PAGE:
Even if electricity could be provided by 100% renewable energy (or even nuclear), electricity only constitutes around 18% of global final energy consumption (IEA, 2012b: 28), leaving unresolved (among other things) the problem of replacing liquid fuels for transport and machinery, especially. This is perhaps the largest challenge to decarbonisation. While electric vehicles may go some way to mitigating this problem, the fact that there are currently about one billion fossil-fuel powered vehicles on the road suggests that any transition to an electric fleet is going to be slow, exceedingly expensive, and resource intensive. The solution, I suggest, lies not so much in running a globalised transport system on biofuels or electricity, but in driving less and in other ways reducing oil dependency (e.g. growing food organically and localising production). In short, the challenge of rapid decarbonisation cannot be solved purely from the ‘supply side’ (i.e. transitioning to renewable energy systems), partly because such a transition will inevitably be slow (requiring a decade or two, at least), even if undertaken with ‘war mobilisation’ urgency (Smil, 2010; Smil, 2014). More specifically, Annex 1 nations could not decarbonise at 8-10% p.a. purely by transitioning to renewables. In order to transition rapidly to a low-carbon economy, we must also decarbonise from the ‘demand side’ too, by increasing efficiency and, most importantly, by simply consuming less energy and less energy-intensive products and services. This means that any degrowth transition to a low-carbon economy means adjusting to a prolonged period of planned ‘energy descent’ and creatively adapting to post-consumerist, moderate-energy lifestyles (Alexander, 2013).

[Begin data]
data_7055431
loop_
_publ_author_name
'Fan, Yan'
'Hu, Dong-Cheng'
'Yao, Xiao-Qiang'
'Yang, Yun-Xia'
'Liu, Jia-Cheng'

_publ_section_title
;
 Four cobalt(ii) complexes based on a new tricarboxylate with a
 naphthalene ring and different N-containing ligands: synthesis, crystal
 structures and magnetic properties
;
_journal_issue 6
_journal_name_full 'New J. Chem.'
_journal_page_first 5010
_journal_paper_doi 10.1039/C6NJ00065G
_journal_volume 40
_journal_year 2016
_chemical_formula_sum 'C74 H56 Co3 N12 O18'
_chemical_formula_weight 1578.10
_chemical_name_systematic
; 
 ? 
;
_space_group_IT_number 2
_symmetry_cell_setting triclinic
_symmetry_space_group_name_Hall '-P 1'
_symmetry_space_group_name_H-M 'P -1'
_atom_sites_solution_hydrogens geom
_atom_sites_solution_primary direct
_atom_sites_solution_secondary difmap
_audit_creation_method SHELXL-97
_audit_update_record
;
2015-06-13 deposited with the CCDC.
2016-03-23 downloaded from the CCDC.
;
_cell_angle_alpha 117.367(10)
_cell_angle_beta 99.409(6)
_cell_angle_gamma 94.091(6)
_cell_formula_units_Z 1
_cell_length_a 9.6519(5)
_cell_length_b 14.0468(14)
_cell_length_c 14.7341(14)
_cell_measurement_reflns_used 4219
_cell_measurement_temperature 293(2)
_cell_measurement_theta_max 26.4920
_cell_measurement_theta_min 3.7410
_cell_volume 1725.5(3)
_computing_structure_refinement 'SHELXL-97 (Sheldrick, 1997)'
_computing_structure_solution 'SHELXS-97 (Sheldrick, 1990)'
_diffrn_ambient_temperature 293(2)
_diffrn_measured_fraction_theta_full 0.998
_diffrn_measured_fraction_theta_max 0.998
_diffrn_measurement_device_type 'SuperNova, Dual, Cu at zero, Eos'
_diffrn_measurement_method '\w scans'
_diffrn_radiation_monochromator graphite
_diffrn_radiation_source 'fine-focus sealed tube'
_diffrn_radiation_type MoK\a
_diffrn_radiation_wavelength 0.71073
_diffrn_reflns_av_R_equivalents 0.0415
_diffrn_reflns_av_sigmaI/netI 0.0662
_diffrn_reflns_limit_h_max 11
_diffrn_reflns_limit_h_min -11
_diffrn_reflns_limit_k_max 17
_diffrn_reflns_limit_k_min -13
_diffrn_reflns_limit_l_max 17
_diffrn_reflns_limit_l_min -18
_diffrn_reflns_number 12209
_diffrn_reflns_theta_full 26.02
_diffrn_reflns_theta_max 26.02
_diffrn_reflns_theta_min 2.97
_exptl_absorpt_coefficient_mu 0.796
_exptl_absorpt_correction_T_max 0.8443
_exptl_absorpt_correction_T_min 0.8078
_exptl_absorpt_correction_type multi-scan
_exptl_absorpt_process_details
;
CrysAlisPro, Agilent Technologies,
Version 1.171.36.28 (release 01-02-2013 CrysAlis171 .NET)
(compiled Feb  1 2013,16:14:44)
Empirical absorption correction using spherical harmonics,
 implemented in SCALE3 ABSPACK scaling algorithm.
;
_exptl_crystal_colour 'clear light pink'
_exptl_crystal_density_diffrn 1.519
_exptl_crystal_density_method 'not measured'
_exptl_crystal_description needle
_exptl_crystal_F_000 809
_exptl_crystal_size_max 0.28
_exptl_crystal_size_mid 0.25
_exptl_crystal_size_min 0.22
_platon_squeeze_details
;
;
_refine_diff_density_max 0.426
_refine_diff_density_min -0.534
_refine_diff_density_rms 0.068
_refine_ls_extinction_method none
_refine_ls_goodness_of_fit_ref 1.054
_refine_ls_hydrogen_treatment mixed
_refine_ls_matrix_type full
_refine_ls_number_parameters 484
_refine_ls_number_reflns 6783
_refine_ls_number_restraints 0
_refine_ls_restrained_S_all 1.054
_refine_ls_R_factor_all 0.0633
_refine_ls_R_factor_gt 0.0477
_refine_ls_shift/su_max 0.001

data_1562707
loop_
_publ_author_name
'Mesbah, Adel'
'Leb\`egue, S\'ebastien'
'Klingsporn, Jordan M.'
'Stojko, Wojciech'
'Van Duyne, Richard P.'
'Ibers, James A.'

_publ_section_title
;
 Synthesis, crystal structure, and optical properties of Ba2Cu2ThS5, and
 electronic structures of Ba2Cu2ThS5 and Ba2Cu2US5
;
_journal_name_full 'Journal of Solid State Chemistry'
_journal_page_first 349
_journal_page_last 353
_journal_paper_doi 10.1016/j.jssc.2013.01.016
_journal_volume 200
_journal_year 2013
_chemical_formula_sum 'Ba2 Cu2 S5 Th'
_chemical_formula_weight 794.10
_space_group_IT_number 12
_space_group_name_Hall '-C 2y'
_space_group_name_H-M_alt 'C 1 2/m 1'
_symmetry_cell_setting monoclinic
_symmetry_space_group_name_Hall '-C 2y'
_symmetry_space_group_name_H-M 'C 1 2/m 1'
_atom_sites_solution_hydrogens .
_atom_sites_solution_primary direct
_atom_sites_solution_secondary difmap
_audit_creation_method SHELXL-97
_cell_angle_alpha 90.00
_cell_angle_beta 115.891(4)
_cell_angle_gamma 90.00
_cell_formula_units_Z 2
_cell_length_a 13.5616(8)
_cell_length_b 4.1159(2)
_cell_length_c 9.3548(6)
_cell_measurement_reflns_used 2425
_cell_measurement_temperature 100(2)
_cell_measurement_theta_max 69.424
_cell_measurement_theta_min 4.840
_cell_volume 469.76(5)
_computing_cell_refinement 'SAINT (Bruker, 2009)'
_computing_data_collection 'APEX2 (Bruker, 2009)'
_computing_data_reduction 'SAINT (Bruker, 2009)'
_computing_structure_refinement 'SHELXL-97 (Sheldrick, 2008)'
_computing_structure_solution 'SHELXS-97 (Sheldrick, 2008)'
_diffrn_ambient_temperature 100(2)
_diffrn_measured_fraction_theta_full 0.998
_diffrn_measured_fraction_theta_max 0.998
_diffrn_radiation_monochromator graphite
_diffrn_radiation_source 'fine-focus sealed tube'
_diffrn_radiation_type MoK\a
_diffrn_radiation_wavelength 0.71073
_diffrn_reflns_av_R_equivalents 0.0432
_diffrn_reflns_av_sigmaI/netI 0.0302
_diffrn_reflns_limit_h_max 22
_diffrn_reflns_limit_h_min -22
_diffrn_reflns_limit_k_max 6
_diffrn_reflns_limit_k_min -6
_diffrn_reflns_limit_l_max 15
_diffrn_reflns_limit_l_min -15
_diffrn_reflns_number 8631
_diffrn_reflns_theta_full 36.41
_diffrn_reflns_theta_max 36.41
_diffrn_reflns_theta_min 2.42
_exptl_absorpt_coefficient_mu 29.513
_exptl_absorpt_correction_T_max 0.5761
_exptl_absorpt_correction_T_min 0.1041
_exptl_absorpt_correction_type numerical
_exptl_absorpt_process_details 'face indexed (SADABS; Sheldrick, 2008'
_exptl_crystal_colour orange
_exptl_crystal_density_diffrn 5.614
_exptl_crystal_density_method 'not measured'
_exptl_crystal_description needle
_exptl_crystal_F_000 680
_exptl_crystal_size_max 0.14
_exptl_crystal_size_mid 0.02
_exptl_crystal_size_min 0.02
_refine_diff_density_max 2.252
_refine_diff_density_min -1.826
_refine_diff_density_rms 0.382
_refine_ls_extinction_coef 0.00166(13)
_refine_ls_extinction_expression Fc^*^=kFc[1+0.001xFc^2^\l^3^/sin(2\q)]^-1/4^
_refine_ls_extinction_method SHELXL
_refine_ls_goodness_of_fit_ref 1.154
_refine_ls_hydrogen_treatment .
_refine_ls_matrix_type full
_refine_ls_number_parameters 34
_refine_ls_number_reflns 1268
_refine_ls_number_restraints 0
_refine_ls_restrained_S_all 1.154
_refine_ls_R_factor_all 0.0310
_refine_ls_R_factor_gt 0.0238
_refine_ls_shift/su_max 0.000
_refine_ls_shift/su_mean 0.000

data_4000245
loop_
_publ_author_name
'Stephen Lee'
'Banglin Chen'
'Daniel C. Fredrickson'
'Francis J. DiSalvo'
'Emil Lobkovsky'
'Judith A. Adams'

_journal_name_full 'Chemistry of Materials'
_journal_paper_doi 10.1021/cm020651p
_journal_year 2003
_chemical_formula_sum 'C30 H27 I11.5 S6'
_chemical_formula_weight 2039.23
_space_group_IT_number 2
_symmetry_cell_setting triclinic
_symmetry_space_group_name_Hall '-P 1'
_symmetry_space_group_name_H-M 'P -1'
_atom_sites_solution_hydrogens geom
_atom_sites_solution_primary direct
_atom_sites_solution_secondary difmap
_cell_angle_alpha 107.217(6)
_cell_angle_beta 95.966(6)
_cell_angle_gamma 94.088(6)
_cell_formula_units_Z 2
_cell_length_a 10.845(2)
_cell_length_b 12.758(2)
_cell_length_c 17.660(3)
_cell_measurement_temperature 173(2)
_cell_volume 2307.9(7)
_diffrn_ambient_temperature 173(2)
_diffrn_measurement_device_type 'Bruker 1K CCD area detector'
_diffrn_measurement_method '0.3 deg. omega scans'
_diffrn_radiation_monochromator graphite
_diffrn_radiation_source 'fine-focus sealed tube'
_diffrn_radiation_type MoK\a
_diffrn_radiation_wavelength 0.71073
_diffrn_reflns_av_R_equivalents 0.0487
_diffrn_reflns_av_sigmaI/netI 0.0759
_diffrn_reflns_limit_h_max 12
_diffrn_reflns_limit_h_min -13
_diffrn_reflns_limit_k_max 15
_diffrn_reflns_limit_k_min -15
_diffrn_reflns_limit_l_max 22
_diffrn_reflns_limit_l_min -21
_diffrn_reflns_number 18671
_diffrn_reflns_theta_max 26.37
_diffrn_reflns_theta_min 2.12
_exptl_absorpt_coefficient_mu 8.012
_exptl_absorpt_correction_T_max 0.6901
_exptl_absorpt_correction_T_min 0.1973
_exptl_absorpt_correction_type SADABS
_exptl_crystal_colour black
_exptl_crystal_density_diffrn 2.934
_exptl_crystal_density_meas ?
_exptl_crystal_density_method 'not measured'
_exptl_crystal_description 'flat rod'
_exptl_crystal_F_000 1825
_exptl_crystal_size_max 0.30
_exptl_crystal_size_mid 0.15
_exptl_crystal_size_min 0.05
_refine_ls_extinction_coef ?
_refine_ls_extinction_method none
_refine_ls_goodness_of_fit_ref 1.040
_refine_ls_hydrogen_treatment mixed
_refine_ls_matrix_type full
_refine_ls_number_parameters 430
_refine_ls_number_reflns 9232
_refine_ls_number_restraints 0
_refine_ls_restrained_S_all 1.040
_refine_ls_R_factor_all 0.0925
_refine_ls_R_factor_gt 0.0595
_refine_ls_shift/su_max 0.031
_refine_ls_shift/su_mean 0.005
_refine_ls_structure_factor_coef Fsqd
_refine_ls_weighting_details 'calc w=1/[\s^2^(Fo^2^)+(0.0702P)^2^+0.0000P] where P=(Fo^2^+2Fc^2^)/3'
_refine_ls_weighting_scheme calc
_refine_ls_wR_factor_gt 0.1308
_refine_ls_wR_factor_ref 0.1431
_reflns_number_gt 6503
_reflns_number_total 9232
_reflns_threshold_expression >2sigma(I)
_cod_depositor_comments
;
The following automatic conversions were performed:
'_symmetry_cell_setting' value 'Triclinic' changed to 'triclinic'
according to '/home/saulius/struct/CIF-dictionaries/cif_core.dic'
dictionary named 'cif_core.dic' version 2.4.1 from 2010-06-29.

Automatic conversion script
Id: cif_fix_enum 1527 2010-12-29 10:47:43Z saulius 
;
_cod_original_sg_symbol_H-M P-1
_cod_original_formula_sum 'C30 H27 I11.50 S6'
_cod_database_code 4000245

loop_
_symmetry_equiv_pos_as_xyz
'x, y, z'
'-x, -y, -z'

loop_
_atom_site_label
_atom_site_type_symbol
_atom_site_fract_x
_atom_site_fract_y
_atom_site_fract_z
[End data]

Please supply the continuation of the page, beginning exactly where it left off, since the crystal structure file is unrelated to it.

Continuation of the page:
5.6. Greatly increase efficiency through incentives, subsidies, regulation, and education
 
There is enormous scope for significantly decarbonising and dematerialising our economies through efficiency gains (see, e.g. Weizsacker et al, 2009). By exploiting the best low-carbon technologies and designs, human beings will be able to lead high quality lives at a fraction of the carbon-intensity of lifestyles in developed nations today (see, e.g., Druckman and Jackson, 2010). Efficiency can be promoted through incentives (such as a carbon tax); subsidies (for such things as energy efficient fridges or bicycles); regulation (such as minimum standards for products, especially energy consuming products); and education (showing individuals and businesses the easiest ways to lower their carbon footprints). While some will argue that this process should be left to the market, given the urgency of the challenge, government policies can also play a crucial role in driving efficiency improvements. In China, for example, the government has enforced efficiency improvements in 1000 of its state-owned enterprises contributing to a 20% improvement in efficiency in the last five years. According The Economist (2013), this is ‘arguably the single most important climate policy in the world’.